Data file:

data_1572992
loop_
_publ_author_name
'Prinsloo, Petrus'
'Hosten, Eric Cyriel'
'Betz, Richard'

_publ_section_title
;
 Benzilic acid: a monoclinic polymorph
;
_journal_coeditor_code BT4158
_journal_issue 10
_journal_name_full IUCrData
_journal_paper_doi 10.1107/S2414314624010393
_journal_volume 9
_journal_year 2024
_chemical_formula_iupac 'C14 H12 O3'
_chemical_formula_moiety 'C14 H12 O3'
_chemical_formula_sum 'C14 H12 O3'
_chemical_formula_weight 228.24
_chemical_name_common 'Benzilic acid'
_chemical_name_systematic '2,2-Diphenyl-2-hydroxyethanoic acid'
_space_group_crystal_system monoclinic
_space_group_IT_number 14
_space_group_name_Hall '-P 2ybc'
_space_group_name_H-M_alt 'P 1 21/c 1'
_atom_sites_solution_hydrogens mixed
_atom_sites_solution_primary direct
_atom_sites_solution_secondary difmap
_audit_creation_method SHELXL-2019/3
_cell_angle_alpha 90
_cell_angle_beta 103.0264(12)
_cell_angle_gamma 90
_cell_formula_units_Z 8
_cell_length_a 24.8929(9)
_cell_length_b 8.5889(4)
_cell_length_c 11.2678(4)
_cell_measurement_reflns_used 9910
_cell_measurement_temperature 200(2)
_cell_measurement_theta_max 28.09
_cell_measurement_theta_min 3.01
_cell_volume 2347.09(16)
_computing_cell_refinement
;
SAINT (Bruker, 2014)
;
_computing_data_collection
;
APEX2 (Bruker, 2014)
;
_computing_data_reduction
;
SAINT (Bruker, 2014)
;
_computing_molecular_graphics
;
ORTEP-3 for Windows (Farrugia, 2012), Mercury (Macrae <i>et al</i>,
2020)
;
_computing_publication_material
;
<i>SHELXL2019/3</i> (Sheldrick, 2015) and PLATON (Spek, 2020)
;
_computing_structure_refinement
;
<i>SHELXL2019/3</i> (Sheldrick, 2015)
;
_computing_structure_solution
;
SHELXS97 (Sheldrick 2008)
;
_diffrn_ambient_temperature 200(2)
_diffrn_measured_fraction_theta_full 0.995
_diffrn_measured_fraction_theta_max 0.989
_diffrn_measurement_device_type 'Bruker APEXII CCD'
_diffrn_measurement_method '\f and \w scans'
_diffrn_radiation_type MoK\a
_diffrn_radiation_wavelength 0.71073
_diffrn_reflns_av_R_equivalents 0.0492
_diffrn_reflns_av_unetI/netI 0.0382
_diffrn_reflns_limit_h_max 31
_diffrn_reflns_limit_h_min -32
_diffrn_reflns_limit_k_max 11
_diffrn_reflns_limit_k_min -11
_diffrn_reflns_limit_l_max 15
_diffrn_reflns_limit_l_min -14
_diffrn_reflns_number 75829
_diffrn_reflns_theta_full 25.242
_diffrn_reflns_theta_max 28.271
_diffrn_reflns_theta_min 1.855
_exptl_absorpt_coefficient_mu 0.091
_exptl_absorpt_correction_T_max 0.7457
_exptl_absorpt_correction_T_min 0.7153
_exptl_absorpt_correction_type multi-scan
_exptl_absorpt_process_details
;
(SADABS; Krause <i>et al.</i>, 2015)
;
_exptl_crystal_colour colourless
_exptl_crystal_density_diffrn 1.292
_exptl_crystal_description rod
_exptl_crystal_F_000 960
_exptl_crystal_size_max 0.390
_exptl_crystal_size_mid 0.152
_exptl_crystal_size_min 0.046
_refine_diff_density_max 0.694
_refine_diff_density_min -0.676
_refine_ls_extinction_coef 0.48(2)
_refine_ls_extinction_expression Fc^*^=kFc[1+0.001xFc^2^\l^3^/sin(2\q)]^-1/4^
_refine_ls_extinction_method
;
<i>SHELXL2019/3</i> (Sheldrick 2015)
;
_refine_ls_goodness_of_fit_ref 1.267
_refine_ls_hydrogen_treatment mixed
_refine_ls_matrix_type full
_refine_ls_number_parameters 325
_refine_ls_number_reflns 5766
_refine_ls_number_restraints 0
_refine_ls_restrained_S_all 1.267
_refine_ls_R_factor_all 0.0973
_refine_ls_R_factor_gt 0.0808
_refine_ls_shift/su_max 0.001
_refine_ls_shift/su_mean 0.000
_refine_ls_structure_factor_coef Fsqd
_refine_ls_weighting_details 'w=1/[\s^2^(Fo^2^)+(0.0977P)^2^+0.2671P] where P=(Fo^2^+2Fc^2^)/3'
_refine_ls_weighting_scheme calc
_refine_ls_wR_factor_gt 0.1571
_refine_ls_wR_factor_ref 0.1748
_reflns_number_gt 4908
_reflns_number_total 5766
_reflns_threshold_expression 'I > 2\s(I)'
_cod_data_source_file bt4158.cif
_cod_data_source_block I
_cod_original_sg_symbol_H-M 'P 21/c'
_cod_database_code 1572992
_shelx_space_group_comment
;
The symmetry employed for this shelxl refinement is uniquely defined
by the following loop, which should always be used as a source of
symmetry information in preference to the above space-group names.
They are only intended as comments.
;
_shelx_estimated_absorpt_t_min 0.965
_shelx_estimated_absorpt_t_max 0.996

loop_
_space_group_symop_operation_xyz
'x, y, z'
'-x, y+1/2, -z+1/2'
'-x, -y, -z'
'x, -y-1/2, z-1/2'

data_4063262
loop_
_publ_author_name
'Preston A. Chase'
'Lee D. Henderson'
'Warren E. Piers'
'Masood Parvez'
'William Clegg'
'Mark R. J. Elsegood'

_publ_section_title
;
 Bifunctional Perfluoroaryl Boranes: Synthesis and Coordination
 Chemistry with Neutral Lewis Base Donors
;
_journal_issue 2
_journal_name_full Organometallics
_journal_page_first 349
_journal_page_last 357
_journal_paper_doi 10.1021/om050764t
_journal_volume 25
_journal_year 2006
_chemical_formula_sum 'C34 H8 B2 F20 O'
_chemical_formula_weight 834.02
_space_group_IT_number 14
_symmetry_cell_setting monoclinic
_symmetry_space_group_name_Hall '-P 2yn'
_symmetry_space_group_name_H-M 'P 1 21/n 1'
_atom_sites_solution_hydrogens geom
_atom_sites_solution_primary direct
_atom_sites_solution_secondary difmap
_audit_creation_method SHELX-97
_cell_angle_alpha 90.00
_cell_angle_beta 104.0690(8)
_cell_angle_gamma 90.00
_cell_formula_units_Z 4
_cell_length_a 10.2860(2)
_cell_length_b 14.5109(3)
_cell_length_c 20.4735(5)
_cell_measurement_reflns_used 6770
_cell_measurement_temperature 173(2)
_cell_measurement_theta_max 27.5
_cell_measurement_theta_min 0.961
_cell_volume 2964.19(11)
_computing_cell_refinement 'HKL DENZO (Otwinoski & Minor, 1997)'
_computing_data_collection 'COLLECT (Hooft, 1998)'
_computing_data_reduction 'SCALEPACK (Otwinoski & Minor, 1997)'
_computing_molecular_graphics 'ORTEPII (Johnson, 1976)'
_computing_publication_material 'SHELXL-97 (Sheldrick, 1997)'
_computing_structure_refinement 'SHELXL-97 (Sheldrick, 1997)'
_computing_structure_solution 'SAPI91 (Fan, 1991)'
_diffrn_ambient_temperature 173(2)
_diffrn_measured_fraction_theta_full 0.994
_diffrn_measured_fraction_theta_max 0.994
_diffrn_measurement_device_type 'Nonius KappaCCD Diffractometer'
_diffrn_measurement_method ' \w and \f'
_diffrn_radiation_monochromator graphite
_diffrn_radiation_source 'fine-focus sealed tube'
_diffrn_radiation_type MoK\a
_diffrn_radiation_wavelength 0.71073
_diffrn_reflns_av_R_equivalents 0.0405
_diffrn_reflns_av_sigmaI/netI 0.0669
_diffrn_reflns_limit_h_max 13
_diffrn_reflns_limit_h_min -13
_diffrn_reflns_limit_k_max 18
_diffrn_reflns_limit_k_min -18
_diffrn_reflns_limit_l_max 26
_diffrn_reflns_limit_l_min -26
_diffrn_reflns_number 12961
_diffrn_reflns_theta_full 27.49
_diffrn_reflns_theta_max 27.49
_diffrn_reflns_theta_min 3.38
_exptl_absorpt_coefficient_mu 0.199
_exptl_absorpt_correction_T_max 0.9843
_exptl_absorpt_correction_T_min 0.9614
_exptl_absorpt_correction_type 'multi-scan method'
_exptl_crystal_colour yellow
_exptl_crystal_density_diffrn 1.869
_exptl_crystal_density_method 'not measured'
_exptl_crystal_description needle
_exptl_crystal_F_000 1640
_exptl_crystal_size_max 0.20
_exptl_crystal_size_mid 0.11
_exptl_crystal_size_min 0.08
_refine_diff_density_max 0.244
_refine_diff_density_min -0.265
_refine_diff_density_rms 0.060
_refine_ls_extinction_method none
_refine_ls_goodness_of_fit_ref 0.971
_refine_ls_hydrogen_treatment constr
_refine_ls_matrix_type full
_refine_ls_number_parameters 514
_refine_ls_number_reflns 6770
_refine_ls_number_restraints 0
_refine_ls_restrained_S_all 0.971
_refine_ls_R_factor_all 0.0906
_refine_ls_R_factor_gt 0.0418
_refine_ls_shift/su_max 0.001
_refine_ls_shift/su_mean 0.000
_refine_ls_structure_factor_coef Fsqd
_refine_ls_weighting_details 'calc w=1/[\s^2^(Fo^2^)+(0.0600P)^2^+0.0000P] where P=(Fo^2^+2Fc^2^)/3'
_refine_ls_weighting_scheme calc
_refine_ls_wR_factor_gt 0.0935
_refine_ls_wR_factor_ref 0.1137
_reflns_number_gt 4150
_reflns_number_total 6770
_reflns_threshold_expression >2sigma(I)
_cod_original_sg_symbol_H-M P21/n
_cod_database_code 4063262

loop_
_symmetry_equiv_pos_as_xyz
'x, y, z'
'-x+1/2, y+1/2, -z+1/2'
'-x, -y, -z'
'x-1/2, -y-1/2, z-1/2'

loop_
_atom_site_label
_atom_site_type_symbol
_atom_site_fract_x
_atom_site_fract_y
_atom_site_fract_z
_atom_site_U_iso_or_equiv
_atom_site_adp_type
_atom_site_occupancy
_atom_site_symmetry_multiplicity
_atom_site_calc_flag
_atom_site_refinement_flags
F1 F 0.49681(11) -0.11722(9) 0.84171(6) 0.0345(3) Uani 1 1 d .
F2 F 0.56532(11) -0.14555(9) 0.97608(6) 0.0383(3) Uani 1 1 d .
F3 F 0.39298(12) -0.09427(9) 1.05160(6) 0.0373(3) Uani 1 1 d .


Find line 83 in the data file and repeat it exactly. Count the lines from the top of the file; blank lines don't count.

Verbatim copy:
_diffrn_reflns_limit_k_max 11